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During the last year or so, an increasing number of articles have cited ominous facts and figures about the recession and its undeniable effect on the public relations industry. Reports of personnel cutbacks at firms and declining client budgets have been featured in articles appearing in general news and trade publications; industry association meetings have devoted entire panel discussions to the topic; even cocktail party conversations have been strained as peers whisper about coworkers who have been laid off. In fact, employment at the top 25 firms' New York City offices dropped 11% in 1991, according to an article in a March 1992 issue of Crain's New York Business.
But despite this harsh reality there has been a developing trend that could very well shake up the entire industry: public relations professionals are increasingly choosing to leave their jobs at big public relations firms or corporations and venturing out on their own. Most of these entrepreneurs have started their own firms in search of greater financial and emotional stability. Whatever the reason, the number of public relations professionals starting their own businesses has skyrocketed, and companies of all sizes are responding favorably to these smaller, service-oriented shops.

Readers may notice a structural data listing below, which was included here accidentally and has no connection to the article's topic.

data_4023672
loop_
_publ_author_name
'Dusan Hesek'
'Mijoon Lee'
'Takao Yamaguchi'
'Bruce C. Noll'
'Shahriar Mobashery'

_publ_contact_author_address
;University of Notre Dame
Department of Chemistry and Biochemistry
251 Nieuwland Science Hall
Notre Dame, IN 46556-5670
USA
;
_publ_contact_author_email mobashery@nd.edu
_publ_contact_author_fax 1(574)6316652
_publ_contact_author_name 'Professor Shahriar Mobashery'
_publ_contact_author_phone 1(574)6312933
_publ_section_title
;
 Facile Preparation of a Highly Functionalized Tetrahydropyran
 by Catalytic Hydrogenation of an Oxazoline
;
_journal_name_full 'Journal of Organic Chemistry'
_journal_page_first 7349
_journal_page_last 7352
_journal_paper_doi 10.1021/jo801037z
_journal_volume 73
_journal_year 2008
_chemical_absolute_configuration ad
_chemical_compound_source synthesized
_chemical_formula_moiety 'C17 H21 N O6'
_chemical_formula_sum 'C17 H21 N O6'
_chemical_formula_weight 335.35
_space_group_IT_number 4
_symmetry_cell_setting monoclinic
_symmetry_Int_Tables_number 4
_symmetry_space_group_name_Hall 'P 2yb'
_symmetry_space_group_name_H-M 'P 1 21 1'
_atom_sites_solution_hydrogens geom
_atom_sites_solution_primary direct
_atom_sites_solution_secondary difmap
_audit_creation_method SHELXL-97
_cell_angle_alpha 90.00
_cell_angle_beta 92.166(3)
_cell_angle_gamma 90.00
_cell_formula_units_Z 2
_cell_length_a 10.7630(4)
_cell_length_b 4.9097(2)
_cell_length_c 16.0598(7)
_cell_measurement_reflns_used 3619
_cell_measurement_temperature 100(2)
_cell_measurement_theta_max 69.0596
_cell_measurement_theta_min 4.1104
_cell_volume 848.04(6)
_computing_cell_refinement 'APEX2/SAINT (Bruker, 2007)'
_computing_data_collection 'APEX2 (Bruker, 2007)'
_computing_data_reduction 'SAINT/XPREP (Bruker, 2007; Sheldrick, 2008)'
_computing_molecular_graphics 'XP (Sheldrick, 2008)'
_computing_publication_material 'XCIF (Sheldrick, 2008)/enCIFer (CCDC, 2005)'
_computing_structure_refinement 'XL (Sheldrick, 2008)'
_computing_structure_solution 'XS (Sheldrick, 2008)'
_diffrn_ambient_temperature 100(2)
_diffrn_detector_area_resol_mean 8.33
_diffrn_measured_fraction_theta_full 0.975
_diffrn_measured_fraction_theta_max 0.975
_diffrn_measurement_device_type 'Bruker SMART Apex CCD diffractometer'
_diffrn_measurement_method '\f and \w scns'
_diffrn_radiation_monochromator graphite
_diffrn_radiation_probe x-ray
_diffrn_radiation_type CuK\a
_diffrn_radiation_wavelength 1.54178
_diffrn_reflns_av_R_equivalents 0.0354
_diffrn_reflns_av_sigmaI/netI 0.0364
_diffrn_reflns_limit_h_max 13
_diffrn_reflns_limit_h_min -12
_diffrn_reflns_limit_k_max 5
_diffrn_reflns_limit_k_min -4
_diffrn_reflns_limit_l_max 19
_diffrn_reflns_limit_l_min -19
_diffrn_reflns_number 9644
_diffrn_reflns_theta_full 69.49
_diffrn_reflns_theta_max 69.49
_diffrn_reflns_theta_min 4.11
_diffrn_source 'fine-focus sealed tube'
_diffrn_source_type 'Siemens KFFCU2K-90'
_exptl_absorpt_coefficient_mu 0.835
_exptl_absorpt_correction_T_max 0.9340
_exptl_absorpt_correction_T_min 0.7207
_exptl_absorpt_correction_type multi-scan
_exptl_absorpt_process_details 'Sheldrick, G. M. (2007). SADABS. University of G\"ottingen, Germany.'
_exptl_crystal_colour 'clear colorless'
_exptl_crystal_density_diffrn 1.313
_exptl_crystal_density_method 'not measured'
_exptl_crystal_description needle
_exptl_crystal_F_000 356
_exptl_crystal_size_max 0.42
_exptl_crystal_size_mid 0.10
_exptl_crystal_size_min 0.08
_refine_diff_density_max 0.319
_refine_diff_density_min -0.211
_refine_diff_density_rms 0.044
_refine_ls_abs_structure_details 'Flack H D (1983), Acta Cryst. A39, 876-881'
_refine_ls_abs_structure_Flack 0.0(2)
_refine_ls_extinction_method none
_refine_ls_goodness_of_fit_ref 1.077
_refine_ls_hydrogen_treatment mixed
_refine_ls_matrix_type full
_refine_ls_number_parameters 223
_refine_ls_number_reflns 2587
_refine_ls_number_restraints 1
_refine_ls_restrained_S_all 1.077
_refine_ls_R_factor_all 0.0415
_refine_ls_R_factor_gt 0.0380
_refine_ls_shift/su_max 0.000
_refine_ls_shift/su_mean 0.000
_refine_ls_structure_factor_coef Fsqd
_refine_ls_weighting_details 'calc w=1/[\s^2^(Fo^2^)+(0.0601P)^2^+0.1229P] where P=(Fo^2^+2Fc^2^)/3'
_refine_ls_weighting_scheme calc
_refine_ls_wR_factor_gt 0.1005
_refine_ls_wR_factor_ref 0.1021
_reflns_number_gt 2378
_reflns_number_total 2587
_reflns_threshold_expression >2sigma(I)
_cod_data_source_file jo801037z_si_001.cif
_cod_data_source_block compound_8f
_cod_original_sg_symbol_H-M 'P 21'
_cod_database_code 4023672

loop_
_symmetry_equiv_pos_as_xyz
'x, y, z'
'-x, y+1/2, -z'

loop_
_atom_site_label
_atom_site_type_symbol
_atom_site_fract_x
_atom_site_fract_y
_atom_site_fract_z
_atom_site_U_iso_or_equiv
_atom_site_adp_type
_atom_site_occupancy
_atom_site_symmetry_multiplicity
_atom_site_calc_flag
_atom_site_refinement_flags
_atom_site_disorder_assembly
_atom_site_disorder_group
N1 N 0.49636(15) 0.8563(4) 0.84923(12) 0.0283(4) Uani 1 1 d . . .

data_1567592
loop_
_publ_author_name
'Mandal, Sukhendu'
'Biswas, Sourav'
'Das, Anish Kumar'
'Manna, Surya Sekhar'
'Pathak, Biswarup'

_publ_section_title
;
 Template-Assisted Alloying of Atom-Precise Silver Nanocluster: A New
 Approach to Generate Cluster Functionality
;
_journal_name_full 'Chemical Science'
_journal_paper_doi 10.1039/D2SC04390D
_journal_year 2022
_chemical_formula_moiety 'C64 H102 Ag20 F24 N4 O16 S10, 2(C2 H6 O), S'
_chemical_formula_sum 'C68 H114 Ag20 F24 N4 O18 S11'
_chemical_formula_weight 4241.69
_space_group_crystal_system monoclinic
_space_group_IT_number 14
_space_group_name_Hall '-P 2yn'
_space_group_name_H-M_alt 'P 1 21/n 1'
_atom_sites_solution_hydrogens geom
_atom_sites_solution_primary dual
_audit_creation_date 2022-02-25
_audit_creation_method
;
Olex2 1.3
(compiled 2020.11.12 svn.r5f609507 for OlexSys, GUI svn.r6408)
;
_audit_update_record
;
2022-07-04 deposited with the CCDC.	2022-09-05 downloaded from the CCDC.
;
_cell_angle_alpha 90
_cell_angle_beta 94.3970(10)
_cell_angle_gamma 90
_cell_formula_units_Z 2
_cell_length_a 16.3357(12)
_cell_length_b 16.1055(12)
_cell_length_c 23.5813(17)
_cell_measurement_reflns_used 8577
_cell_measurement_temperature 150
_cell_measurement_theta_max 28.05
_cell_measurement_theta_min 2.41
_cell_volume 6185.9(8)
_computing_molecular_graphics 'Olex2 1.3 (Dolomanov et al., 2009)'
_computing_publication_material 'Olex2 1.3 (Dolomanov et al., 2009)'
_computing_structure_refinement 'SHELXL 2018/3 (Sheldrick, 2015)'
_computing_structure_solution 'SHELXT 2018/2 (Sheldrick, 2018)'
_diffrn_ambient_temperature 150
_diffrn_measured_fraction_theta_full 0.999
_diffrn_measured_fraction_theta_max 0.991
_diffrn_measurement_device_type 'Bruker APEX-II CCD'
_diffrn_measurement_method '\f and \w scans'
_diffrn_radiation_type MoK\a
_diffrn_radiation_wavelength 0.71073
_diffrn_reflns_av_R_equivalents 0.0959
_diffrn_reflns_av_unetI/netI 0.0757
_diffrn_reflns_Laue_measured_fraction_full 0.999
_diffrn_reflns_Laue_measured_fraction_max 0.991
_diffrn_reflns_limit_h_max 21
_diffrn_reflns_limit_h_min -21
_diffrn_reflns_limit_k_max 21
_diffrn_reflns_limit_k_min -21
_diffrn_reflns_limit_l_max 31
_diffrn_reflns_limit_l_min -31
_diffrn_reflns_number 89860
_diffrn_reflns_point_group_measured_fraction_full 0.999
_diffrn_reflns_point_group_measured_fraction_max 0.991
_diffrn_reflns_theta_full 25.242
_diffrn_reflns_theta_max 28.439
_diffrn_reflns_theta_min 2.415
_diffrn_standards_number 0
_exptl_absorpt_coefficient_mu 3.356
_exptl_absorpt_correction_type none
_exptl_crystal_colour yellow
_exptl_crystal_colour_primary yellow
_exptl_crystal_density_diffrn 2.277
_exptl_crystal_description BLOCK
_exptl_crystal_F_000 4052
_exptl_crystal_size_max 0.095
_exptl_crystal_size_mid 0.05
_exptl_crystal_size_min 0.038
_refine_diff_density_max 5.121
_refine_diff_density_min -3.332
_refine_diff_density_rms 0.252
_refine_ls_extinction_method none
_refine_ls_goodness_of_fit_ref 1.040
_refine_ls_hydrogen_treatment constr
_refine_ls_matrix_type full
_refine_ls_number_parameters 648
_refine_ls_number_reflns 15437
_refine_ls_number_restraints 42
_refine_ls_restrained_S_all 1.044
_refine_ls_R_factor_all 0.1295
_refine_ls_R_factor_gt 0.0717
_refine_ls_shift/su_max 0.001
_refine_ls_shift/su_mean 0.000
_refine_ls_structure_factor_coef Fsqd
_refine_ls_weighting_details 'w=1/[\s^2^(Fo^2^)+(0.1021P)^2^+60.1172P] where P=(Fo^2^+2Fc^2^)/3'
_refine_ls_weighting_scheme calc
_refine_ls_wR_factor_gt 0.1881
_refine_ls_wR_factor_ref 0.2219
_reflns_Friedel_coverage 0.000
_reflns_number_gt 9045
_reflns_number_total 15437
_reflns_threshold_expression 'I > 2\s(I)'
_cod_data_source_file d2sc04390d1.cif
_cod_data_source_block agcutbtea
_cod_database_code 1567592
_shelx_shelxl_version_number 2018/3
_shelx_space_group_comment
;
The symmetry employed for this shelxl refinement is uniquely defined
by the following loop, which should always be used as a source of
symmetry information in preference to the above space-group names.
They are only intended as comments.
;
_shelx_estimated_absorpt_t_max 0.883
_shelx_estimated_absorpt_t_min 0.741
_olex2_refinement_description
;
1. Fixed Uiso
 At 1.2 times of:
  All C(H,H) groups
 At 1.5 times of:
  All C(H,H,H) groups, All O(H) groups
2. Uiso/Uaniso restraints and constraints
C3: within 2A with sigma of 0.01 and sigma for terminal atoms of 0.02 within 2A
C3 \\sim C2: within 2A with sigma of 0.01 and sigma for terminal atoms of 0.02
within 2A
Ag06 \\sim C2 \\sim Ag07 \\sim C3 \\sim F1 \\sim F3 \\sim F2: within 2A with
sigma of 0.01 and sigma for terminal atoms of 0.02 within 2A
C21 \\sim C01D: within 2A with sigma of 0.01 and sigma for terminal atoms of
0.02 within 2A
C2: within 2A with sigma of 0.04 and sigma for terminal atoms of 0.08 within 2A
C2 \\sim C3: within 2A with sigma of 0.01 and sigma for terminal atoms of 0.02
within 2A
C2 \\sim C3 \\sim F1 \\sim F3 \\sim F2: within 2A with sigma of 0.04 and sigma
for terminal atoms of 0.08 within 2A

"The business environment is changing," said William Lawrence, Ph.D., director of the Small Business Development Center in New York City. "My clients have indicated that major corporations are shifting their thinking and are embracing the wide range of creative, cost-efficient services provided by smaller firms. Companies are becoming increasingly budget-conscious and are realizing that they can turn to smaller service shops for many of the same creative services provided by larger firms, at a considerably lower cost."
Many of the public relations professionals who've started their own businesses are "going solo"--setting up as independent practitioners or consultants. Others have set their sights on building a public relations firm. While this distinction is important, all too often both categories are looked at as one group. Each choice presents a unique set of challenges and rewards. In addition, the individual's choice is indicative of his or her personality and long-term goals.
Rhodes & Weinberg Inc., …